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Friday, March 6, 2020 at 4:30pm
Goldwin Smith Hall, G64 - Kaufmann Auditorium
232 East Ave, Central Campus
Nicholas D. Cahill (Professor of Art History at the University of Wisconsin-Madison) will give a talk entitled "Recent Discoveries at Sardis: from the Bronze Age until the End of Antiquity."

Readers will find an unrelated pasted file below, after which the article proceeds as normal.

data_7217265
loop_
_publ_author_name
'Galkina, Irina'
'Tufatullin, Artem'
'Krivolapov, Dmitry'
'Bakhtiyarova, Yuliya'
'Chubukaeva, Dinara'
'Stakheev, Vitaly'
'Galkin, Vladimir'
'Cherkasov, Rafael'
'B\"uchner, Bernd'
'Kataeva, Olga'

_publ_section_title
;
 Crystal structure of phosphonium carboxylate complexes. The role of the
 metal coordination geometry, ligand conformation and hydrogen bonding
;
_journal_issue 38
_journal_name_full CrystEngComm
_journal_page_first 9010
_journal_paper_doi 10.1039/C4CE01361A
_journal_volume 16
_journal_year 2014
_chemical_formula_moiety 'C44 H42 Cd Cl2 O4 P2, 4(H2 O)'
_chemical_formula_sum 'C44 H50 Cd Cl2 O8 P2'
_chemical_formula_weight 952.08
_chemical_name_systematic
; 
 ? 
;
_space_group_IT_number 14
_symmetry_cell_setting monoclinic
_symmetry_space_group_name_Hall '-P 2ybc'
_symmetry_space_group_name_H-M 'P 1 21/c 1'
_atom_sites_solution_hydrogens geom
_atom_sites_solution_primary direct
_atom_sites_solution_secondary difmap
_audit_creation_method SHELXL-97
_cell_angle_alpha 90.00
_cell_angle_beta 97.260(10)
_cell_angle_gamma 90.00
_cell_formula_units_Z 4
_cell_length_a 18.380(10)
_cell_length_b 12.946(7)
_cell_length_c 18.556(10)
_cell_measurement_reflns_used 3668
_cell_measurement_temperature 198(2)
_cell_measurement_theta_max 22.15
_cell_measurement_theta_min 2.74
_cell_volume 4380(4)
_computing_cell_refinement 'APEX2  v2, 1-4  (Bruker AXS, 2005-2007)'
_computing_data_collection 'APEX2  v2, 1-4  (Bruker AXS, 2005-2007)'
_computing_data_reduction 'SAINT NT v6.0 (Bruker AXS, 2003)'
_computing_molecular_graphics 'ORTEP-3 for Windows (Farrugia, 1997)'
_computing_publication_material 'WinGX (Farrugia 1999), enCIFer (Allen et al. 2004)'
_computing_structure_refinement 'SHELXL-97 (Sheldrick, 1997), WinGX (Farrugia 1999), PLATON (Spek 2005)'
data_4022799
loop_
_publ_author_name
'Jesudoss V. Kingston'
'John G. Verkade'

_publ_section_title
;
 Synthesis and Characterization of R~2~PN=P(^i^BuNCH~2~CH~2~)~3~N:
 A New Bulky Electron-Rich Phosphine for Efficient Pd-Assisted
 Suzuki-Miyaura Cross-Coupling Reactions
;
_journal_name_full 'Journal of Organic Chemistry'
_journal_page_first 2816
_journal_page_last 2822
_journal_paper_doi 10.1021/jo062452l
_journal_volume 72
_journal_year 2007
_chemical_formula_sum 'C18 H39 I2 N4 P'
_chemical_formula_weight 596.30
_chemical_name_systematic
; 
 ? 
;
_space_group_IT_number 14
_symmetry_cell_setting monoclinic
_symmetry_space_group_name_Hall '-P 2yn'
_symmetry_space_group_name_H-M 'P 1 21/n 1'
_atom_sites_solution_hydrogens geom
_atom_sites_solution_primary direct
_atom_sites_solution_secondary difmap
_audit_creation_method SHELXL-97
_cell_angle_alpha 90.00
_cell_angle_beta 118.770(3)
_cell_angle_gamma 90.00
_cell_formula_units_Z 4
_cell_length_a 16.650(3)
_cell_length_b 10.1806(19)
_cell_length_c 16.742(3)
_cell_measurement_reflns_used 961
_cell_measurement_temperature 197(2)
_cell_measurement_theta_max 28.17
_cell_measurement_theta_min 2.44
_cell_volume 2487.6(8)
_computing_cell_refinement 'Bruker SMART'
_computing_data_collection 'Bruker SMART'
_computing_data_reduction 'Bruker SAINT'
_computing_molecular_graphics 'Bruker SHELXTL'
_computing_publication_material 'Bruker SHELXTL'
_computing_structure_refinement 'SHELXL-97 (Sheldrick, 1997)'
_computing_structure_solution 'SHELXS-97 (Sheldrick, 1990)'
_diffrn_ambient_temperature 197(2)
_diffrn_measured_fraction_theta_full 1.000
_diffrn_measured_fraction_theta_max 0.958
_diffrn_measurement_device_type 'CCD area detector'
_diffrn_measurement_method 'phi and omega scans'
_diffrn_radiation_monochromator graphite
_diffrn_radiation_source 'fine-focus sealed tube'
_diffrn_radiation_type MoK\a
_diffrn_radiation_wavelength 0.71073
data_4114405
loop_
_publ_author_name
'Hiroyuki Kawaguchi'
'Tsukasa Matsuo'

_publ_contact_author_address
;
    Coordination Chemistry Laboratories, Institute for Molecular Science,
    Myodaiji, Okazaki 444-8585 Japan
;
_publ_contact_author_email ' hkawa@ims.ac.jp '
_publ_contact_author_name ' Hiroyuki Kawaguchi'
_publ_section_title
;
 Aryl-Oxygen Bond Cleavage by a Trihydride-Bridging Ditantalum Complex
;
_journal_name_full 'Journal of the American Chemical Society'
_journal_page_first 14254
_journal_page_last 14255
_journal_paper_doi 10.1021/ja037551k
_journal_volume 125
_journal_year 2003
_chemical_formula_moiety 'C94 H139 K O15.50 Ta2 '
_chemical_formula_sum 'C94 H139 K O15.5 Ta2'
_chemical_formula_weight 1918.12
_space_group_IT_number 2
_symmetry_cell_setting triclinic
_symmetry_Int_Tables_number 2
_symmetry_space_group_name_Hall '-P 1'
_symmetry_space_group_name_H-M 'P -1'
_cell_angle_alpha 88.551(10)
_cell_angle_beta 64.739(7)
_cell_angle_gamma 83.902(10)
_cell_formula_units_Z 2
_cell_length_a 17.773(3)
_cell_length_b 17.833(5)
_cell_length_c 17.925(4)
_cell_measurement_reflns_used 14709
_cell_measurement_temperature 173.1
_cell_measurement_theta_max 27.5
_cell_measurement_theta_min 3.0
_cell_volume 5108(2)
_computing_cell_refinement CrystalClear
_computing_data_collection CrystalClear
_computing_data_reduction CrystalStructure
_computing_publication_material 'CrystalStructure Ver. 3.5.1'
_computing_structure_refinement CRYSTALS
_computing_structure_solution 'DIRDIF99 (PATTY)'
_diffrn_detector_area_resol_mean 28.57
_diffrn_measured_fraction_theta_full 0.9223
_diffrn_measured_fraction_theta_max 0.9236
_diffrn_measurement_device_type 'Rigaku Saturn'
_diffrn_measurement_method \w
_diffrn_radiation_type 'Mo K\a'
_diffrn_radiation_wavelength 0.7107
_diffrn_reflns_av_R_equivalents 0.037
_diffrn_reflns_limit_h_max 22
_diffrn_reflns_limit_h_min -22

Sardis was one of the most important ancient cities of western Turkey, the birthplace of coinage, capital of the Lydian king Croesus, and one of the Seven Churches of Asia. Excavations at the site were begun in 1958 as a joint project of Harvard Art Museums and Cornell University, and continues to this day, authorized by the Turkish Ministry of Culture and Tourism. In this first Sardis Biennial lecture at Cornell, Nicholas Cahill, professor of Art History at the University of Wisconsin-Madison and Director of the Sardis Expedition, will share new discoveries, research, and conservation projects of 2017-2019. Among these are new evidence for occupation in the Early Bronze Age, almost a millennium earlier than previously believed; remains of the Palace of Croesus and the capture of Sardis by Cyrus the Great; the largest arch in the Roman world; and a massive earthquake that destroyed the city in the early 7th century AD.